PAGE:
Is it possible to fly by tornado? I'm doing experiments to discover if the core of a curved vortex can be used for propulsion and lift of an aircaft, and if it could be a good future alternative to: wings, rotors, and rockets.
Tornadoes have recently (april 2011) clearly proven that they can lift buildings... Stop it nature! A twister is a beautiful phenomena, as long as it doesn't destroy. If we can use that force for flight (the lower air pressure in the center of a vortex), that would be great! Image if it could reduce fuel consumption, or give aircaft VTOL capabilities (read: no need for large airfields, safer take-off and landings), that's my goal -next to having a good time doing experiments.
In 2011 we (Giesbert Nijhuis and friends -especially Alex Baumgart) build a new type of curved vortex machine. The first type made use of 4 tubes, but is hard to scale to a larger and more powerful size. We discovered by many experiments that sucking just one end of a leading edge vortex over a curved edge, produces a fine curved vortex. It can lift a DVD box, about 75 gram. We are already working on new machines. When ready, I'll post it on YouTube and here on my site. If it really works; please remember you saw it here for the first time!
FLYING SAUCER PROPULSION
It is not yet proven if the whole unit can lift itself, but if possible, then we could make something like the drawing below; a circular curved vortex array, a new type of propulsion system, in the center of a circular VTOL aircaft!
It seems to good to be true..
Will it work in a closed system? In space??
An UFO drive!
HOW DO TORNADOES FORM?
These curved vortices form similar to how large tornadoes form, or the smaller dust devils. It's not primarily wind that makes a tornado. Most important is an area of less airpressure, where air wants to accelerate to. A large volume/region of warm air is usually the cause of the reduced air pressure, and the drive of the tornado/dust devil.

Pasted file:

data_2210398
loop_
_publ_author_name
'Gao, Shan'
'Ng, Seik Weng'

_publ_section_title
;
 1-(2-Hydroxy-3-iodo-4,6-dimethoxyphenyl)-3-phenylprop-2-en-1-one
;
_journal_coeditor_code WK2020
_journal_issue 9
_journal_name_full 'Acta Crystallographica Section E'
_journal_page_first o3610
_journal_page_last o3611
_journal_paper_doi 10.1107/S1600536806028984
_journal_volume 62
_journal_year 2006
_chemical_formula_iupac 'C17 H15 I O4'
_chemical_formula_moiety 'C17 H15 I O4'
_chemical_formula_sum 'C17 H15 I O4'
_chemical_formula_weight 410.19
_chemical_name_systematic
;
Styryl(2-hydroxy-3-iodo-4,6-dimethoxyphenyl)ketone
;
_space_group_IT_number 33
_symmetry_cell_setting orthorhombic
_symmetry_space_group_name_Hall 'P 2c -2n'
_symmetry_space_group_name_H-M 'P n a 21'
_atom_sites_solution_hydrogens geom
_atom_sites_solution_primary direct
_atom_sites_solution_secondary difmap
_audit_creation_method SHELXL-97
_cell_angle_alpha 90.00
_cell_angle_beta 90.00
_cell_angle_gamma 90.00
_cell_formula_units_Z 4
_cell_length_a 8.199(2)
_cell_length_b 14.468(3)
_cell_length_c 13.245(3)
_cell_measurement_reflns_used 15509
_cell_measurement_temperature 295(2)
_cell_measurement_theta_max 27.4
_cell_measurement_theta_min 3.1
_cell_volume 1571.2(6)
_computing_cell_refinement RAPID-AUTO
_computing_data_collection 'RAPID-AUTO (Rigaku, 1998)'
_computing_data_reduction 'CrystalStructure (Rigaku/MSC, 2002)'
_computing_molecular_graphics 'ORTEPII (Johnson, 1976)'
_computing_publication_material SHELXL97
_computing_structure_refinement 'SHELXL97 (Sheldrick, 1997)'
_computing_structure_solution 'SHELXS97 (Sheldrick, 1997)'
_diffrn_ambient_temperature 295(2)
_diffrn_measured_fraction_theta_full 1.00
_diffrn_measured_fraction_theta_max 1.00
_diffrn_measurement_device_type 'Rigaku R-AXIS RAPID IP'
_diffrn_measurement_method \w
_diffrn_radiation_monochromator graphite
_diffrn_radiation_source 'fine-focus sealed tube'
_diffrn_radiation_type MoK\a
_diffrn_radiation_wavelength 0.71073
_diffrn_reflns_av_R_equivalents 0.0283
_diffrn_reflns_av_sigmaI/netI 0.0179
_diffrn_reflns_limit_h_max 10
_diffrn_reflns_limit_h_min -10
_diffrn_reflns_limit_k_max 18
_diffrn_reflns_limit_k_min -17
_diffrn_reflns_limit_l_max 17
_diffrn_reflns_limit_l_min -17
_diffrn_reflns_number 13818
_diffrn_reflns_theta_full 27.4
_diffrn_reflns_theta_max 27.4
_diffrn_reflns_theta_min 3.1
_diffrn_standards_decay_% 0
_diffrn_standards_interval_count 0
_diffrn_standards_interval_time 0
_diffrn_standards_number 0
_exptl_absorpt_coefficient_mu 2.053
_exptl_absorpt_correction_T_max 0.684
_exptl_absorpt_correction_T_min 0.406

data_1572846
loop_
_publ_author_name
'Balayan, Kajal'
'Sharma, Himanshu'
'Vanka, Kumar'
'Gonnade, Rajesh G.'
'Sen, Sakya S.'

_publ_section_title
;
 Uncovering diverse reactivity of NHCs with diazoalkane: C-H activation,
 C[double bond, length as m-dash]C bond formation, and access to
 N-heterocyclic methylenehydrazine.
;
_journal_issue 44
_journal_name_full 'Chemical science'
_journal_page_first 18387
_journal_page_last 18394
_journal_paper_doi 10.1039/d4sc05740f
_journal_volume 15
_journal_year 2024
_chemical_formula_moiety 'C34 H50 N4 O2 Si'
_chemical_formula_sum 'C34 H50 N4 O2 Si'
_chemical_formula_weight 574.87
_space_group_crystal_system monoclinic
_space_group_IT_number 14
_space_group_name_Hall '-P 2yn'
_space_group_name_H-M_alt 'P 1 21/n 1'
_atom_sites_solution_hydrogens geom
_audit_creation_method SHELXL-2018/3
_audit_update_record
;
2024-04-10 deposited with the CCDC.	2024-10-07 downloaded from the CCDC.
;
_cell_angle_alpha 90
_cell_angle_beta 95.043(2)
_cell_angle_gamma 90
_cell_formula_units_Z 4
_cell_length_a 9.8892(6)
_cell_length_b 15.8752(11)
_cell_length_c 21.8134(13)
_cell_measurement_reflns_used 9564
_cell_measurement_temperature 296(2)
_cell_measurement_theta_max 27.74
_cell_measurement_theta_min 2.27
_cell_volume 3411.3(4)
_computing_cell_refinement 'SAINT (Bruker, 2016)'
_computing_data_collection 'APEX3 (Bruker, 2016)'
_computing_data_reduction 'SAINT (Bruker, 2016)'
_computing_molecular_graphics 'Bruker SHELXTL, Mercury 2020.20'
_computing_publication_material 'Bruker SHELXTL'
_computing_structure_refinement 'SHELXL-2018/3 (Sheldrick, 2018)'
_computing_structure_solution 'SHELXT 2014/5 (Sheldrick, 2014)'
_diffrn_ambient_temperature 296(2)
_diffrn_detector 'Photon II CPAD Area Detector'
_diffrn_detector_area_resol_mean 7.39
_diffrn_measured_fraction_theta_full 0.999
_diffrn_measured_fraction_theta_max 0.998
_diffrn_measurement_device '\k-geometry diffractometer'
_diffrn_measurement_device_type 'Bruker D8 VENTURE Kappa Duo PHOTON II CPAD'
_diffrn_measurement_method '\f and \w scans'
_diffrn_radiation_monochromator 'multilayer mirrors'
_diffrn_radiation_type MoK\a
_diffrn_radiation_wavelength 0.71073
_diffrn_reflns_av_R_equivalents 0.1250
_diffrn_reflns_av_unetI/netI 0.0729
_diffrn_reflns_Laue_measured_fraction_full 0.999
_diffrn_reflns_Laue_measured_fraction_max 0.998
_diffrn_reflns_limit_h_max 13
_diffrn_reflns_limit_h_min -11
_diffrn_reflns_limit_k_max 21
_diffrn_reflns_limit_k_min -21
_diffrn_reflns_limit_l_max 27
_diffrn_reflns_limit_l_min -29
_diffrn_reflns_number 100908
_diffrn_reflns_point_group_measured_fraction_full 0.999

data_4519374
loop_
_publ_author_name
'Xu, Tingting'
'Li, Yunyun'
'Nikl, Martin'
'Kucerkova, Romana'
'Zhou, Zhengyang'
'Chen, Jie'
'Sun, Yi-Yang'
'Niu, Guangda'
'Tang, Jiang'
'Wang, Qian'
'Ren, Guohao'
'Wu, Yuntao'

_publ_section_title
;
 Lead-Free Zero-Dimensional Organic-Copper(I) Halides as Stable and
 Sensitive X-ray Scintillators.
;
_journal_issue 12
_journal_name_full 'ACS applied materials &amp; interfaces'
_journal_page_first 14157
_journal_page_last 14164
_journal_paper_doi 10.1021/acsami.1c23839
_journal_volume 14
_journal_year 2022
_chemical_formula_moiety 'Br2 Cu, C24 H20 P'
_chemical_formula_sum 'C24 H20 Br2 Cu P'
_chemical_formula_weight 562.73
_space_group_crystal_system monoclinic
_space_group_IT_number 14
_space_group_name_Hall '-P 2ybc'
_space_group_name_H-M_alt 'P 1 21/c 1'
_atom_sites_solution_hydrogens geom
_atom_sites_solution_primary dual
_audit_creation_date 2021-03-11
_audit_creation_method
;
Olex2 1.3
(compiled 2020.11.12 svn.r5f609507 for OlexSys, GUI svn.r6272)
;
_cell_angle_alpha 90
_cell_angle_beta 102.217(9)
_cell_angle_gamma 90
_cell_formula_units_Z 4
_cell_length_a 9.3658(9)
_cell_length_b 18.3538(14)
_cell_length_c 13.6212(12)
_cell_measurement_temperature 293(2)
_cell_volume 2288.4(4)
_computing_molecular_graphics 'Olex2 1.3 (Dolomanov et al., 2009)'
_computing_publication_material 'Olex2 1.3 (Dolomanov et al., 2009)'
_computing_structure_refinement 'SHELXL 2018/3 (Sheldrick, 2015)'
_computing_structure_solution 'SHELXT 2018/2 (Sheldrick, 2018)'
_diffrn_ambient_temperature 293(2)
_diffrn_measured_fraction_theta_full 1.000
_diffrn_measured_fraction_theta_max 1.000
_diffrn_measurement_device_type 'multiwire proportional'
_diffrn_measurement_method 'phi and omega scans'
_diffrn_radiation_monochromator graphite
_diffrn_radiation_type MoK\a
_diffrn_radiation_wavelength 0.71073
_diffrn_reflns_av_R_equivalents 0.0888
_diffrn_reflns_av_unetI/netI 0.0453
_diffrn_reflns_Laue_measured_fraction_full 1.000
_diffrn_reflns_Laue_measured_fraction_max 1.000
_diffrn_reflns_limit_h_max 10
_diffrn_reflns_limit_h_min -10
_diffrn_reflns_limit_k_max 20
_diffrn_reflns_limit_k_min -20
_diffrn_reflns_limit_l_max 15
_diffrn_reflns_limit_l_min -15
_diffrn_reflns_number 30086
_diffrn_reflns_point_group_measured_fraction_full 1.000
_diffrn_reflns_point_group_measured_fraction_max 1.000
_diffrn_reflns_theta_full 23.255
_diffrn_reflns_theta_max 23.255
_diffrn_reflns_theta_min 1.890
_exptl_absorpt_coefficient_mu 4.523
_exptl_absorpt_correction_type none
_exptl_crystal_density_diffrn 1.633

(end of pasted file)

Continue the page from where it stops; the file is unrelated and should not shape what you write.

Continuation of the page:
Remember Newton's first law about how mass will keep on going straight? "Every body remains in a state of constant velocity unless acted upon by an external unbalanced force". Air turning around the center of a vortex is actually constantly accelerating towards the center, where the lower air pressure is. For a powerful tornado to form, horizontal wind from two opposite directions is necessary, but a less powerful tornado can also rise with little or even no wind. Far around a dust devil is usually very little horizontal wind. When there's no wind, the surrounding air still accelerates towards the vortex tube, and this motion energy doesn't disappear, tit is added to the power of the twister.
The closer the air gets to the center of the vortex tube, the faster it spins, just like someone figure skating, bringing her bodyweight more to her centrum, thus increasing her rpm. But because of friction, the inner layers transfer part of their motion energy to the outer layers. That's how a tornado can build up so much energy; the lower pressure causes the air to accelerate towards the vortex tube, and most of that energy stays in the tornado, increasing its power for as long as the conditions are right.
In my curved vortex machines, I simply use a fan instead of warm rising air,
but furthermore there is no real difference as for the vortex. I don't create a vortex, I create the right conditions, and then it creates itsef. Try it yourself, it's fun to do :-)
NEW VORTEX SCIENCE?
Vortex lift technology is used in aviation, but never by using the core of the vortex. The core of the vortex is the most interesting part though, because of the greatly reduced airpressure in there. Usually, a vortex is seen as a negative thing, a drag, like on wing's tip. This "drag" though, might be the key to more energy efficient lift/thrust.
Examples of how vortices are used in aviation today:
- A large leading edge vortex, on delta wings.
- A small leading edge vortex, on many jet fighters. Leading edge root extensions (LERX).
- Lost of tiny vortex generators on top/front of a wing, to keep the air better attached to the wing.
None of them using the core of a vortex.
Insects, small birds, and fish.. they probably use the core of a vortex all the time.